UK's Johnson leads tributes to 'dedicated, passionate' lawmaker Amess
LONDON - British Prime Minister Boris Johnson led tributes on Monday to “dedicated, passionate” David Amess, a veteran lawmaker stabbed to death while meeting members of the public in an attack that has heightened concern about politicians’ safety.
Amess, 69, was knifed at a church on Friday in Leigh-on-Sea, east of London. At the scene, police arrested the 25-year-old son of an ex-media adviser to a former Somali prime minister. He remains in custody.
They are treating the attack, which Johnson described as a “contemptible act of violence”, as potential terrorism.
Amess was the second British lawmaker to be killed in five years and lawmakers from across the political spectrum, some fighting back tears, paid tribute to a man they described as a kind, funny, dedicated public servant.
“We will not allow the manner of Sir David’s death to in any way detract from his accomplishments as a politician or as a human being,” Johnson, wearing a black tie, told a packed House of Commons, which earlier observed a minute’s silence.
“David was a patriot who believed passionately in this country, in its people, in its future. He was also one of the nicest, kindest, and most gentle individuals ever to grace these benches.”
To cheers, Johnson announced the town of Southend-on-Sea in Amess’s electoral district would be made a city in his honour, a cause he had championed.
After two hours of tributes in parliament, lawmakers will attend a remembrance service at St. Margaret’s Church for the father of five, who had been a member of parliament for nearly 40 years.
“There are tears on all sides of the house this afternoon,” said opposition Labour lawmaker Harriet Harman, the longest-serving female member of parliament.
Amess’s family, who visited the scene of his murder, said he was a patriot and a man of peace.
“So, we ask people to set aside their differences and show kindness and love to all. This is the only way forward. Set aside hatred and work towards togetherness,” they said.
Many colleagues remembered times Amess had made them laugh, including how the devoted Catholic once had a boiled sweet blessed by the Pope after retrieving it from his pocket as just the wrong moment.
“The pope took the sweet thinking it was a revered object to be blessed, blessed the revered object and David had to put it in his pocket, a holy sweet,” said lawmaker James Duddridge.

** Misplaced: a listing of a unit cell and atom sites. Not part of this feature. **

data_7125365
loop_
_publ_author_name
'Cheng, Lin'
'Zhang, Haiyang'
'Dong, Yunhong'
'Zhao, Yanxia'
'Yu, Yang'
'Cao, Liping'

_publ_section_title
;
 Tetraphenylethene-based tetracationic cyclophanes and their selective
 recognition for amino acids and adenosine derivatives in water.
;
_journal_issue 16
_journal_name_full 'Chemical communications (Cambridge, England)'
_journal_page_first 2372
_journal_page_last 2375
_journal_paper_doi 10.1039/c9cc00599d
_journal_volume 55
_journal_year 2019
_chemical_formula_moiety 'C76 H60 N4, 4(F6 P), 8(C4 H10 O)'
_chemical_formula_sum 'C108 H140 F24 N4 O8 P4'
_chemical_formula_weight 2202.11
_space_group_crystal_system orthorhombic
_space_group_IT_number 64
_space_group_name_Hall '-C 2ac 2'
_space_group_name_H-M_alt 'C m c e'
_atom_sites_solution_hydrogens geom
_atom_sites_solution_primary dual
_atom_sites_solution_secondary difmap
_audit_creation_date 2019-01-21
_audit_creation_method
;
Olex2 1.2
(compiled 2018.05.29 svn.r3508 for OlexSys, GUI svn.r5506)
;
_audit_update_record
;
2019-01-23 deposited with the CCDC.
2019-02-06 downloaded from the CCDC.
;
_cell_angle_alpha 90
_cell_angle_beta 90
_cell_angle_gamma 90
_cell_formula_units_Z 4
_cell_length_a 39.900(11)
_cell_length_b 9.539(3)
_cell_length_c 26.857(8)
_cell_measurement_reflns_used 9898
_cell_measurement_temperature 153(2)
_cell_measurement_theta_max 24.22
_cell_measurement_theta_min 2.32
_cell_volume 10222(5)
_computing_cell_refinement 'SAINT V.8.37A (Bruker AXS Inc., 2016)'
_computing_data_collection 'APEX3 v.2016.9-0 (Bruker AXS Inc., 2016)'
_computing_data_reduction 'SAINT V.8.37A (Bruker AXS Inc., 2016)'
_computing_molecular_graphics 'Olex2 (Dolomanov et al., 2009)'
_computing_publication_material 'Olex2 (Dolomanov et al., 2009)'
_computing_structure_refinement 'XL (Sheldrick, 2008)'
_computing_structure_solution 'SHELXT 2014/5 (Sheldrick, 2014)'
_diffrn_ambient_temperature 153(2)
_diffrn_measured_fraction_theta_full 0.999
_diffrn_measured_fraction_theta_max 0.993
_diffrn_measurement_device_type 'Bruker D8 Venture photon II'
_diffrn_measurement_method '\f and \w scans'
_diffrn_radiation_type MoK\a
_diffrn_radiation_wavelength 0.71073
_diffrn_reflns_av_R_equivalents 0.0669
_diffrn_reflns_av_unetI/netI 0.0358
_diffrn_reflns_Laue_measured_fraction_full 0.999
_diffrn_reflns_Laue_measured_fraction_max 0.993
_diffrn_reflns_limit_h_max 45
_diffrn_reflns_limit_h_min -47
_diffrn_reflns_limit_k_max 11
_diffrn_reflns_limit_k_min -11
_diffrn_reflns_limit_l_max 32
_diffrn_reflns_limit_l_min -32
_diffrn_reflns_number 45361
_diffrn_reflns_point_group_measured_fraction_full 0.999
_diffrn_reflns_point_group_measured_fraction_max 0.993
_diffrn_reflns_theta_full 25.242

NEVER BE COWED
The murder of Amess has prompted questions about politicians’ safety and what should be done to address the growing problem of online abuse.
“Today is a chance to remember David but in the days and weeks to come we must finally confront the threats and violence people face while enacting this country’s democracy,” said Labour leader Keir Starmer.
“A cowardly attack on a public servant doing their job is an attack on our country and our way of life … our response must always be to show we will never be cowed.”
Johnson’s spokesman said members of parliament had been contacted by police to review security.
Detectives are quizzing suspect Ali Harbi Ali, a British national, under counter-terrorism laws, looking at a possible link to Islamist extremism. Officers are also searching properties in and around London.
Ali had been referred to an anti-radicalisation programme known as Prevent, the BBC said. But he was not of formal interest to the domestic security agency MI5.
Amess was also chairman of the cross-party committee which promoted good ties between Britain and Qatar, and the Times newspaper said detectives were looking at this link. Amess had visited Qatar last week.
Police have warned about the danger the COVID-19 pandemic posed in terms of radicalisation as vulnerable people spent more time online, potentially exposed to extremist material.
Labour lawmaker Chris Bryant said he had received a death threat after urging people to share “a kind message on Twitter today to a politician we disagree with” following Amess’s murder.
Police arrested a 76-year-old man on suspicion of malicious communications.
“Let’s have nicer language. Let’s have our differences, and that’s important … but what I don’t want is the hate and the nastiness,” Lindsay Hoyle, Speaker of the House of Commons, told Sky. “Today is a starting point where we can change the face of politics.”